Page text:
This month’s HR Brief looks at the new coronavirus relief laws and provides best practices for employers during the COVID-19 pandemic.
New Coronavirus Relief Laws Require Paid Employee Leave
As part of sweeping legislation—the Families First Coronavirus Response Act—signed into law by President Donald Trump, two laws were enacted that provide workers with paid leave for reasons related to coronavirus disease 2019 (COVID-19).
One of the new leave provisions, the “Emergency Family and Medical Leave Expansion Act,” allows 12 weeks of partially compensated FMLA leave to care for a child whose school or child care facility has been closed due to COVID-19. The leave applies only to workers who have been employed by their current employer for 30 days.
The other new law providing employee leave, the “Emergency Paid Sick Leave Act” requires employers to provide 80 hours of paid sick time to employees in specified circumstances, including:
- There is a quarantine or isolation order for the employee or someone the employee is caring for related to COVID-19;
- An employee has received medical advice to self-quarantine related to COVID-19;
- The employee has symptoms of COVID-19;
- The employee’s child’s school or child care facility is closed or unavailable for reasons related to COVID-19; or
- A specified substantially similar condition.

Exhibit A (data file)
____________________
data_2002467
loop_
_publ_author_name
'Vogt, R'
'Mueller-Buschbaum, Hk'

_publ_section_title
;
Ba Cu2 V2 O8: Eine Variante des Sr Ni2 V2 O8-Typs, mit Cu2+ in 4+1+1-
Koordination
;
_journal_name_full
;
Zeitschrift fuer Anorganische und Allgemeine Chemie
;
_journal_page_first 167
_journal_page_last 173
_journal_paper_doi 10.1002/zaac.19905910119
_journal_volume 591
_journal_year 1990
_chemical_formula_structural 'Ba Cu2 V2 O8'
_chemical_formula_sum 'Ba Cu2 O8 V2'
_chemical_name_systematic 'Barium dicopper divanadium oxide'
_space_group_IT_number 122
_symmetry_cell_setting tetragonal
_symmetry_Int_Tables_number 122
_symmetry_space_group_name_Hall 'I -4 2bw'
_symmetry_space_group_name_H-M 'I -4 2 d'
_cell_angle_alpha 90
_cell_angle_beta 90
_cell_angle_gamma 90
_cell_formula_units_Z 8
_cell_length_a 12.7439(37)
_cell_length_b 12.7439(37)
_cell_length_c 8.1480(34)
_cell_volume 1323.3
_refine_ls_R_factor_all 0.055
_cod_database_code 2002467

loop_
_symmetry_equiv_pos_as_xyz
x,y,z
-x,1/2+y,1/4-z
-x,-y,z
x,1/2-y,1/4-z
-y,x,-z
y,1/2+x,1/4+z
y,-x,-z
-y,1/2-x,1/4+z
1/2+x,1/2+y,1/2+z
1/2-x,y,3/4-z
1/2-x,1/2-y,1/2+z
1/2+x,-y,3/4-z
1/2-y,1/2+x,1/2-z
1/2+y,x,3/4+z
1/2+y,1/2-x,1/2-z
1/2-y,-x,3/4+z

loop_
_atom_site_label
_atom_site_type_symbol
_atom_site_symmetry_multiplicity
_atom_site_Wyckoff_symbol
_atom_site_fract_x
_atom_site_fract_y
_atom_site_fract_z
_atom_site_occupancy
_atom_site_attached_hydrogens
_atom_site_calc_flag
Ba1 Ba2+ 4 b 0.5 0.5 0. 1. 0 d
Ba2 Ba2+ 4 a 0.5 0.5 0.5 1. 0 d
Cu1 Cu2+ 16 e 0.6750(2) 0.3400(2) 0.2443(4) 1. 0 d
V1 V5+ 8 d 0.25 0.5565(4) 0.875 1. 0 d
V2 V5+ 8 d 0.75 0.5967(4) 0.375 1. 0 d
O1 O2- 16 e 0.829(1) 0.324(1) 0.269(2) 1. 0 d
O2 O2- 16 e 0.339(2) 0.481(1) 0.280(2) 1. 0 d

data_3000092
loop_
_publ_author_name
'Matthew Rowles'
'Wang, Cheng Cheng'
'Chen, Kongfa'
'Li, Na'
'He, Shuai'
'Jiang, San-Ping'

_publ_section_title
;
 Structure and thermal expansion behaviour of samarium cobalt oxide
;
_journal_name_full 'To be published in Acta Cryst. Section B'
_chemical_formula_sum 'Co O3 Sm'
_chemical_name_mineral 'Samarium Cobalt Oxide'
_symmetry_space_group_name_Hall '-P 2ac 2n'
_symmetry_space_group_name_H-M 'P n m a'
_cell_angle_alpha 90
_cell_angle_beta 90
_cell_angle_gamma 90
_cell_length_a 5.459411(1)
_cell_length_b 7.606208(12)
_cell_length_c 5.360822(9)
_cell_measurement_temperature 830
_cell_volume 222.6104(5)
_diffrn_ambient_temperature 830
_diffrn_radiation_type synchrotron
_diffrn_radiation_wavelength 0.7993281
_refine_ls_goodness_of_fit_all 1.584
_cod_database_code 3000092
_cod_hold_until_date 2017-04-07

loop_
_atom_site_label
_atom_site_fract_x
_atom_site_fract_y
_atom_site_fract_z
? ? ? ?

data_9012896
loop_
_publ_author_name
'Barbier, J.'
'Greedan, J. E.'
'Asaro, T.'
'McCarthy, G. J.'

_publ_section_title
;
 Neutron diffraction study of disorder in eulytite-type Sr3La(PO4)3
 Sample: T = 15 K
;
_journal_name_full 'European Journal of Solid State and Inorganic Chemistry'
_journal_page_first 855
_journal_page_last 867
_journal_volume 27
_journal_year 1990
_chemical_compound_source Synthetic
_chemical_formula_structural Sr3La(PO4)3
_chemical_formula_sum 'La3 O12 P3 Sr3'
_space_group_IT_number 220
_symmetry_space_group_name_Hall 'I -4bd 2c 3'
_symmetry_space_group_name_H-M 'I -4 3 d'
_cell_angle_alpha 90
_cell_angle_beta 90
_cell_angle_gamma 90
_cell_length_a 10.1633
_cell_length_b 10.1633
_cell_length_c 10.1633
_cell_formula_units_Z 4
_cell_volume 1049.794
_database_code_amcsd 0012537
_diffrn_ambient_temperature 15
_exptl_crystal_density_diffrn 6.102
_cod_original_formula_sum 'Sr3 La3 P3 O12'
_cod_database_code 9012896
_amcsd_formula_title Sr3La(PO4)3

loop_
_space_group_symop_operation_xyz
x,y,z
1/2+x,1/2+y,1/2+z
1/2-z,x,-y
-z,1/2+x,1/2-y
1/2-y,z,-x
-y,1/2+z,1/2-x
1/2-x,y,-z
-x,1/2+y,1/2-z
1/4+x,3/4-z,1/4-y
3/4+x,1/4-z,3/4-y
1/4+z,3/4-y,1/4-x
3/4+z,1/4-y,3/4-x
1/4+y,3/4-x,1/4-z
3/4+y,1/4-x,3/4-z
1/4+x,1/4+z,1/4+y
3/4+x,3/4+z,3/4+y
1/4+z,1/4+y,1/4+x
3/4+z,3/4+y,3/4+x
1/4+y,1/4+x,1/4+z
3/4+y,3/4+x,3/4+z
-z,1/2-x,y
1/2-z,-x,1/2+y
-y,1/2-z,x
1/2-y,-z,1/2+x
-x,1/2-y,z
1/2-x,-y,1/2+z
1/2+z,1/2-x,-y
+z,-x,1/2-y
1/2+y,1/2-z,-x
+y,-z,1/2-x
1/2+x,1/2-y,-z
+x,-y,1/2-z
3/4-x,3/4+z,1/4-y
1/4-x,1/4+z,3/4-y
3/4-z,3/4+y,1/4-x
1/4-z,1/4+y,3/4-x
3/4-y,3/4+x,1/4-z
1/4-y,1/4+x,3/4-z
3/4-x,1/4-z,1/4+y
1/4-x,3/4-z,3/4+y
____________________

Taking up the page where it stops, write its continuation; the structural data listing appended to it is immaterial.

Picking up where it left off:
Employers with 500 employees or more are exempt from the laws, and employers may exclude employees who are health care providers and emergency responders. The laws take effect within 15 days of passage; the leave benefits will expire on Dec. 31, 2020.
Best Practices for Addressing the COVID-19 Pandemic
As the number of U.S. COVID-19 cases grows daily, employment is rapidly changing. While local governments temporarily adjust laws and guidelines, businesses across the country are implementing plans to keep their employees healthy.
Statistically speaking, the best way to prevent the spread of COVID-19 is to minimize person-to-person contact. As such, employers are using the following strategies to encourage employees to stay home:
- Expanding telecommuting policies to ensure as many employees as possible are working from home
- Highlighting benefits offerings that employees might not know about, including short-term disability
- Expanding leave policies, including allowing negative balances in paid time off banks
- Offering financial incentives for employees to stay home and not come into the office
Unfortunately, having employees work remotely isn’t always an option. Here are steps individuals can take to slow the spread of COVID-19:
- Practice social distancing, maintaining six feet or more of distance from others
- Not touching their eyes, nose or mouth
- Avoiding contact with those who are sick
- Washing their hands often with soap and water
Unfortunately, there is no known vaccine for a human-contracted coronavirus, making precautions that much more critical. Proactive steps could save an organization countless hours of lost productivity.
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